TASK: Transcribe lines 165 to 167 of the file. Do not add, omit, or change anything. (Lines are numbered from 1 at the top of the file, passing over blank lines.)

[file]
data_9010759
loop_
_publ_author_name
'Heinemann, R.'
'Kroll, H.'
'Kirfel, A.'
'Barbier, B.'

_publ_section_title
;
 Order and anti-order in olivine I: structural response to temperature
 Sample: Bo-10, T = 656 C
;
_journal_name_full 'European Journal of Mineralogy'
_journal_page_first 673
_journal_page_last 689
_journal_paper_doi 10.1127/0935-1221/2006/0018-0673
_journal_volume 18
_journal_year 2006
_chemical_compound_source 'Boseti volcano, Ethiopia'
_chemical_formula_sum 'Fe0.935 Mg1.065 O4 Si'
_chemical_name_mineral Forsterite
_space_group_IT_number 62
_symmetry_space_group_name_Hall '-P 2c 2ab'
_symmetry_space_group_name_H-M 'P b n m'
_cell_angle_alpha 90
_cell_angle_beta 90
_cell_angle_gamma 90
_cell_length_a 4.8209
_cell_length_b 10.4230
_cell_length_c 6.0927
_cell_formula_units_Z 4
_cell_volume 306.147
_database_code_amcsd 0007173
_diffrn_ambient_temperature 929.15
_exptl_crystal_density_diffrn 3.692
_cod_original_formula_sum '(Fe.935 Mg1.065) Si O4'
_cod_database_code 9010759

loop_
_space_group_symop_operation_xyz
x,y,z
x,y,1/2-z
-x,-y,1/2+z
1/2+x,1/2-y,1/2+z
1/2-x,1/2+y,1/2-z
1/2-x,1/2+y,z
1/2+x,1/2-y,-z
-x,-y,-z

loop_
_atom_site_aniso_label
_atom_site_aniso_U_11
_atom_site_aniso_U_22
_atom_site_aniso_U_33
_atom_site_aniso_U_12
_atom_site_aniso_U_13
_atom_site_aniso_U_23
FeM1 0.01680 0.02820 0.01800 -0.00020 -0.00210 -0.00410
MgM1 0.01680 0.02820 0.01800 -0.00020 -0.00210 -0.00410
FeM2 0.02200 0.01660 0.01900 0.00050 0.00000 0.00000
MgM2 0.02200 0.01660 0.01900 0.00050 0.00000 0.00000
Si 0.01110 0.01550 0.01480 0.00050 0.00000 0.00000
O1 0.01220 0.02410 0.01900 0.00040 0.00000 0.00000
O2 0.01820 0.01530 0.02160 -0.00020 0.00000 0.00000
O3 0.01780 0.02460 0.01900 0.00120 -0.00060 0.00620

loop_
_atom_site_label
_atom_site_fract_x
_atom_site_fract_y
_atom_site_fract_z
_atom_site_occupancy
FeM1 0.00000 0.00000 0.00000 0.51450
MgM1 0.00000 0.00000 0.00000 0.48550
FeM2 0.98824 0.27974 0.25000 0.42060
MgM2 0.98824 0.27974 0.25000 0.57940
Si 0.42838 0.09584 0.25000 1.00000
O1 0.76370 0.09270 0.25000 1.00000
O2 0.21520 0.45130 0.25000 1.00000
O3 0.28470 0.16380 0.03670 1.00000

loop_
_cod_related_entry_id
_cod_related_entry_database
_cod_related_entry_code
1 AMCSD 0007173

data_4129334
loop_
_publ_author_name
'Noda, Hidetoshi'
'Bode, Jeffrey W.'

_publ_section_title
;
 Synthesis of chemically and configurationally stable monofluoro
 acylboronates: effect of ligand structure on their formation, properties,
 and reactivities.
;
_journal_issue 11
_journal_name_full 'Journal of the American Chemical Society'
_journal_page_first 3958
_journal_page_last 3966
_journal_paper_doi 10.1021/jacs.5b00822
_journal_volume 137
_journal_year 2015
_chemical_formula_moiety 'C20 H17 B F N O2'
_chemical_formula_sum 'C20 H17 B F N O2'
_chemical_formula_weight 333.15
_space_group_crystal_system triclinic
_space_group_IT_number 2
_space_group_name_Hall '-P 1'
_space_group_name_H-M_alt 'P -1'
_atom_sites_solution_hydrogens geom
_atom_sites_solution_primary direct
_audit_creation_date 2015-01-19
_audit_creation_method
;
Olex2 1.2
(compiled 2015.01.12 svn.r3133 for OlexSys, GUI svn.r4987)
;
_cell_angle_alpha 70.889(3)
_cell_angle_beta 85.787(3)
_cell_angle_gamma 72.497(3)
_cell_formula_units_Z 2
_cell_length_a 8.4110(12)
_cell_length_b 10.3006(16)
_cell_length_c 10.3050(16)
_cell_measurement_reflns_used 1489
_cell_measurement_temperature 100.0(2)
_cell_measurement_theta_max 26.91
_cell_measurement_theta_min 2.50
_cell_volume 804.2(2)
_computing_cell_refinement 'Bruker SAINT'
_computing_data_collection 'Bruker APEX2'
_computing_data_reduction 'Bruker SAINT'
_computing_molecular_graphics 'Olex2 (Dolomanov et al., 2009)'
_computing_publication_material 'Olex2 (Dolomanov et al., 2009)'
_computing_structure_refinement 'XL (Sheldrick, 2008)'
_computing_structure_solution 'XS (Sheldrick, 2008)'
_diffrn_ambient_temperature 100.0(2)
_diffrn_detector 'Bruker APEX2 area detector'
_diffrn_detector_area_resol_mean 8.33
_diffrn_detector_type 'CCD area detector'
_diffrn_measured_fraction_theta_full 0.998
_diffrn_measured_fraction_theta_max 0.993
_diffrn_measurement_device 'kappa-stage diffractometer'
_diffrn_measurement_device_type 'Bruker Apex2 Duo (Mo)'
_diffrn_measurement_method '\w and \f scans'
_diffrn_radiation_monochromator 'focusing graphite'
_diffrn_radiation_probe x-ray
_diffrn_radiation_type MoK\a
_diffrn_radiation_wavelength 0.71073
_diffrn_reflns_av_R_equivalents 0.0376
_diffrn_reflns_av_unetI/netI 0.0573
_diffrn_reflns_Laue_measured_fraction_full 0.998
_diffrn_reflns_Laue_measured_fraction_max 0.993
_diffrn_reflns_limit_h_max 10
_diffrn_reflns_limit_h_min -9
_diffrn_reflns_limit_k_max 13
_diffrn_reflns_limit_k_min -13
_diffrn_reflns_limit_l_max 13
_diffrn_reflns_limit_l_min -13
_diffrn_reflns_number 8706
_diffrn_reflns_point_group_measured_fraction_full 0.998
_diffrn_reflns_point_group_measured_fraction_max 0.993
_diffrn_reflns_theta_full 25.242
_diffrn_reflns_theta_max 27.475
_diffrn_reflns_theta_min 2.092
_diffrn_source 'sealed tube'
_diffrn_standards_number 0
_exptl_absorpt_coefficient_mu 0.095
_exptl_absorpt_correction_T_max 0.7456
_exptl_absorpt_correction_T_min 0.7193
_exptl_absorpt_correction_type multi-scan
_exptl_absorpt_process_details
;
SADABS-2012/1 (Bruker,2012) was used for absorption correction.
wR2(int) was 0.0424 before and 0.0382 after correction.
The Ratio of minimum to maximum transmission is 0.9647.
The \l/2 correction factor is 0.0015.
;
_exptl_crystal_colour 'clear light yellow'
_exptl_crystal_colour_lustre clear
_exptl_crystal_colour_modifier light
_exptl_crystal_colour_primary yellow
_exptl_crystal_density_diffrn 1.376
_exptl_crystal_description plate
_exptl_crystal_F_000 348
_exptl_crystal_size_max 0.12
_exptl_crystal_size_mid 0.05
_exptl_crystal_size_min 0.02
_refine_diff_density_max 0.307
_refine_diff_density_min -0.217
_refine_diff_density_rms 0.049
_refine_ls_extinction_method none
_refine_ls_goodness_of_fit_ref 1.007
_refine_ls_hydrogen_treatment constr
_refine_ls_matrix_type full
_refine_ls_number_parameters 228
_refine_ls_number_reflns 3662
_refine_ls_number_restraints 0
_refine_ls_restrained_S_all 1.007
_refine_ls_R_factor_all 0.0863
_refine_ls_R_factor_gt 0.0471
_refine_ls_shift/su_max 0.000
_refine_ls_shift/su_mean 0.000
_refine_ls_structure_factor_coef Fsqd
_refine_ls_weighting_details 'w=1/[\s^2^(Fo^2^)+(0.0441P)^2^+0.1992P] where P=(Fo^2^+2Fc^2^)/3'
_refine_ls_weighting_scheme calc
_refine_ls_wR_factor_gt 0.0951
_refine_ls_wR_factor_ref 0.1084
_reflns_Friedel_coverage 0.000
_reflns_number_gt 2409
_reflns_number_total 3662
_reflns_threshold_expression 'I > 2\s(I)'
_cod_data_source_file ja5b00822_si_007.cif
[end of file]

_diffrn_standards_number 0
_exptl_absorpt_coefficient_mu 0.095
_exptl_absorpt_correction_T_max 0.7456